There are some weird creatures introduced, but not much reaction to them. One of the four humans is so unconcerned about the whole business that on their first night in the magic world, he gets stinking drunk. Hello? No one is scared or curious or excited or . . . anything.
Another issue I have is that there are so many characters introduced at the beginning that none of them are sufficiently fleshed out enough to become real. The easy thing to do is compare this to Tolkien's The Fellowship of the Ring, in which the reader is introduced to Frodo and Bilbo and the other Hobbits through not only a lengthy "historical" Prologue, but also through the device of Bilbo's birthday party in which the first few characters are introduced and developed. More are then added as the tale moves along.
Kay brings in all kinds of characters within these first few pages, and none seem three dimensional . . . yet.
Oddly, looking back through those ancient Rave Reviews files, I gave myself a little unexpected spoiler from Book Three. Maybe it will be enough to keep me reading.
A few of the small stones I cut Sunday. They are from a bucket market "Red Jasper," but in fact are plume agates.
The red "plumes" are another mineral that forms these structures within the chalcedony (quartz) that makes the agate.
In this one, the plumes aren't as distinct, but the typical fortification agate pattern is clear, if tiny.
This is a third one, even smaller, but still with red plumes and miniature fortifications.
Most of these will end up having their edges ground smooth to some freeform shape, then tossed in the tumblers for seven to eight weeks to polish before they're ready to wrap in wire.
And to repeat the usual
Disclosure: I have both the paperback (purchased at full cover price years ago) and the Kindle (obtained when offered free) versions of this book. I have met the author a couple of times (hot fudge sundaes at McDonald's in NYC) but cannot claim to know her personally very well. I am an author of historical romances, contemporary gothic romances, and assorted non-fiction.
Lots of spoilers in this review, so read at your own peril.
I wanted to like this book. I deliberately chose it from amongst the literally hundreds of historical romances in my Kindle library because I had truly enjoyed Putney's Dearly Beloved for its complex characters and intriguing plot. The Wild Child didn't even come close.
Maybe I need to reread Dearly Beloved. Maybe it won't measure up to my memory of it.
One of my old writing buddies from the 1990s described the light-weight romances of that era as "middle school boyfriend and girlfriend stories." Everything about these romances is idealized, with little of life's harsher realities allowed to penetrate. Characters tend to be one-dimensional, especially the villains. Conflicts tend to be of the Big Misunderstanding sort, easily resolved by a civilized conversation. All threads are neatly tied up at the end, often with the help of a deus ex machina savior.
That's The Wild Child in a nutshell.
As I read it, I kept seeing possibilities to make the plot more complex and intriguing, the characters deeper and more interesting. None of it happened.
Lady Meriel Grahame is the only child of the late earl. His brother, her uncle, has inherited the title and the estates that go with it, but she inherited the vast Warfield estate through her mother (I think). Her other uncle, Lord Amworth, shares guardianship of Meriel with Grahame.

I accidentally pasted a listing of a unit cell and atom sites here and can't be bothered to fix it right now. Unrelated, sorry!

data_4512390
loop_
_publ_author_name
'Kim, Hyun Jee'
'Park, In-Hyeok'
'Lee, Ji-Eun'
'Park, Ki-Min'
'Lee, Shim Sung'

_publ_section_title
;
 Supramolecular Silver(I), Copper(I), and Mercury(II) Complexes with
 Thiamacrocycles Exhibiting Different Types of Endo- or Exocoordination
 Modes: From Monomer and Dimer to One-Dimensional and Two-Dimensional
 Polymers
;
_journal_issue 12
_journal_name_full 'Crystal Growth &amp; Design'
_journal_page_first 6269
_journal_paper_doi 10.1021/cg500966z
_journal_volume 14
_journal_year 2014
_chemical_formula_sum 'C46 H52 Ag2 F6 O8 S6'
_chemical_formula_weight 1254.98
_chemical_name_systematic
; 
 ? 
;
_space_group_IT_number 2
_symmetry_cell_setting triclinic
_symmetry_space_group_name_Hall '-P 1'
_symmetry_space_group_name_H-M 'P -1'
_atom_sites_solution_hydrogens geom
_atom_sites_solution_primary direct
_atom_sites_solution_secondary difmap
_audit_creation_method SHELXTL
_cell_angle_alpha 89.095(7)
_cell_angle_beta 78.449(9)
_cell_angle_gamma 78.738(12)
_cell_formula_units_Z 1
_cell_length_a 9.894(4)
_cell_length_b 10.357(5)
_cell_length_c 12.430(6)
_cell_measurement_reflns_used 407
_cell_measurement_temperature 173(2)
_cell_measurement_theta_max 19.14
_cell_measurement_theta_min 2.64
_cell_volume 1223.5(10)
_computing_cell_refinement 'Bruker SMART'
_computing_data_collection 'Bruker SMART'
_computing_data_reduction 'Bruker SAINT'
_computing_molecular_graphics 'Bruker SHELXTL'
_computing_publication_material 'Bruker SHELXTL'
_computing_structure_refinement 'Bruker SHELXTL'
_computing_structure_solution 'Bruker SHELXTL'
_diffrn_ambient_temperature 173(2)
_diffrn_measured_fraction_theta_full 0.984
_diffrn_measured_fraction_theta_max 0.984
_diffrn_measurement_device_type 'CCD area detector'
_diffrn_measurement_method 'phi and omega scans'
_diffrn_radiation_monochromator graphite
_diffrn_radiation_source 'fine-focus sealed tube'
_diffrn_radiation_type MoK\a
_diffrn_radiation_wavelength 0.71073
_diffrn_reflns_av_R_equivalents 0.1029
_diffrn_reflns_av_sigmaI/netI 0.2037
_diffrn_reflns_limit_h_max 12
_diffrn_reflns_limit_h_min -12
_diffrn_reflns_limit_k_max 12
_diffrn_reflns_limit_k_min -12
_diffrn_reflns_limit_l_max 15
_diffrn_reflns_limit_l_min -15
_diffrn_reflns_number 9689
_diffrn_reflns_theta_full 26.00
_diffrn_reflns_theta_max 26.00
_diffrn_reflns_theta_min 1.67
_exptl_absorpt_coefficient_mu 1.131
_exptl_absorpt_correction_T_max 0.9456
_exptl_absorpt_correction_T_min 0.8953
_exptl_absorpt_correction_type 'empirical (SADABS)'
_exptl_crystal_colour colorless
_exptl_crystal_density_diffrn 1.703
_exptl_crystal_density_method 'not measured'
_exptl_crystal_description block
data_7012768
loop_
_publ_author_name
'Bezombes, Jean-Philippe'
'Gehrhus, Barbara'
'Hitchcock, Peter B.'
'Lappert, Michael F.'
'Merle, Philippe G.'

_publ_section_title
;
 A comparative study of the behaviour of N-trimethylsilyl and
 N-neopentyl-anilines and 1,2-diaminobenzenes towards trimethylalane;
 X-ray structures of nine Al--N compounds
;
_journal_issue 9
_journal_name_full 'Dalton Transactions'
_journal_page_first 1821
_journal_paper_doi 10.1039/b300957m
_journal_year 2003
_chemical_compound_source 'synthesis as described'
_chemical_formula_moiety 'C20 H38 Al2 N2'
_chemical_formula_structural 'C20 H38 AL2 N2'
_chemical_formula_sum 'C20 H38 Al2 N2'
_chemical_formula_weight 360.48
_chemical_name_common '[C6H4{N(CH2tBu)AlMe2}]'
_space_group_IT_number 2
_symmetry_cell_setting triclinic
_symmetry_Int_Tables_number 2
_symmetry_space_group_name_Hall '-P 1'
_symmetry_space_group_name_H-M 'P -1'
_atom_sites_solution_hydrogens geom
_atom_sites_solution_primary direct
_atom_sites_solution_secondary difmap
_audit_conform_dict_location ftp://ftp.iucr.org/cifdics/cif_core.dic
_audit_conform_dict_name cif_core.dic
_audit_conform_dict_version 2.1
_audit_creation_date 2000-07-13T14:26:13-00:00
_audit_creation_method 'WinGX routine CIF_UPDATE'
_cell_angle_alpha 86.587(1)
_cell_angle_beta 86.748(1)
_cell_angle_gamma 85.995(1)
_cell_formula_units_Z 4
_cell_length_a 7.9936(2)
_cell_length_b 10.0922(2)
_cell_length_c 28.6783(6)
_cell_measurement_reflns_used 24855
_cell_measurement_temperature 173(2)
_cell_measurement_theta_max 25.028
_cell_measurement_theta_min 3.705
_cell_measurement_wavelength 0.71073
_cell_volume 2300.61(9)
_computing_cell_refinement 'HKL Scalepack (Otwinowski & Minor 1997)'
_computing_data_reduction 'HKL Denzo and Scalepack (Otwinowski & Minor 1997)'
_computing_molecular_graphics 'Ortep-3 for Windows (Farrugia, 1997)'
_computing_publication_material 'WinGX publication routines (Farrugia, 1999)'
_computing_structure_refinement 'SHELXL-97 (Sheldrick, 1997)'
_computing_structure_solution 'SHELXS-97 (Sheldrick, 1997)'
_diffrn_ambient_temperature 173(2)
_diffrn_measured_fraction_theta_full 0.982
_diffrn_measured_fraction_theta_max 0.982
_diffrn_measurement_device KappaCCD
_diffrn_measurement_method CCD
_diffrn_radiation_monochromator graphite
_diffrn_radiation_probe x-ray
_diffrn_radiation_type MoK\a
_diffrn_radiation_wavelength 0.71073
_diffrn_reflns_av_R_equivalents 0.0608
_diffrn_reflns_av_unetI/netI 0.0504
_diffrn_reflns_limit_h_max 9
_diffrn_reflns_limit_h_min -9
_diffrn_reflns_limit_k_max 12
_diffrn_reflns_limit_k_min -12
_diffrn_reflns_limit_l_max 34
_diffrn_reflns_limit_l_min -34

Meriel was orphaned when her parents were killed in India. Some of her history is a mystery, but it's known that she was rescued by someone, protected in an Indian zenana for some time, and eventually returned to England at about the age of five. By then her mind was destroyed; she could not speak and appeared not to understand when spoken to. She lives on the Warfield estate, tended by two widowed ladies and her Indian protector Kamal.
Apparently, Meriel was more or less promised in marriage to Kyle Renbourne, heir to the Earl of Wrexhm, when both of them were young children and prior to Meriel's parents departure for India. This part isn't made too clear. But eventually Wrexham puts the pressure on Kyle to fulfill the engagement and marry her, even though now at the age of 23, Meriel still doesn't talk, still lives in seclusion at Warfield, still doesn't behave normally.
I'm not sure why anyone would agree to this arrangement. Not Kyle, not his father Wrexham, not Meriel's guardians Grahame and Amworth, and certainly not Meriel who isn't even capable of agreeing. I got icky feelings about this right away.
Those feelings got ickier very quickly, and I almost set the book aside as a DNF.
Kyle meets with Meriel -- who doesn't acknowledge anything about him -- and accepts that she might be all right as a wife. He'll marry her, have a few children with her, then abandon her if need be. There's no real discussion as to what effect any of this might have on her, whether she's sane or not.
But Kyle has another relationship to deal with -- his long-time lover is dying and wishes to go back to Spain to die. Kyle's lover is 56, twice his own age of 28, and he has been with her for ten years. So he enlists his younger twin brother Dominic to take his place for a while. Dominic will go to Warfield, pretend to be Kyle, and determine if the mad Meriel can be made into a reasonable facsimile of a wife for the future Earl of Wrexham.
The twins have been estranged for years, and Kyle as the heir to the vast Wrexham fortune offers to pay his brother in the form of one of the Wrexham estates, allowing Dominic to be financially secure.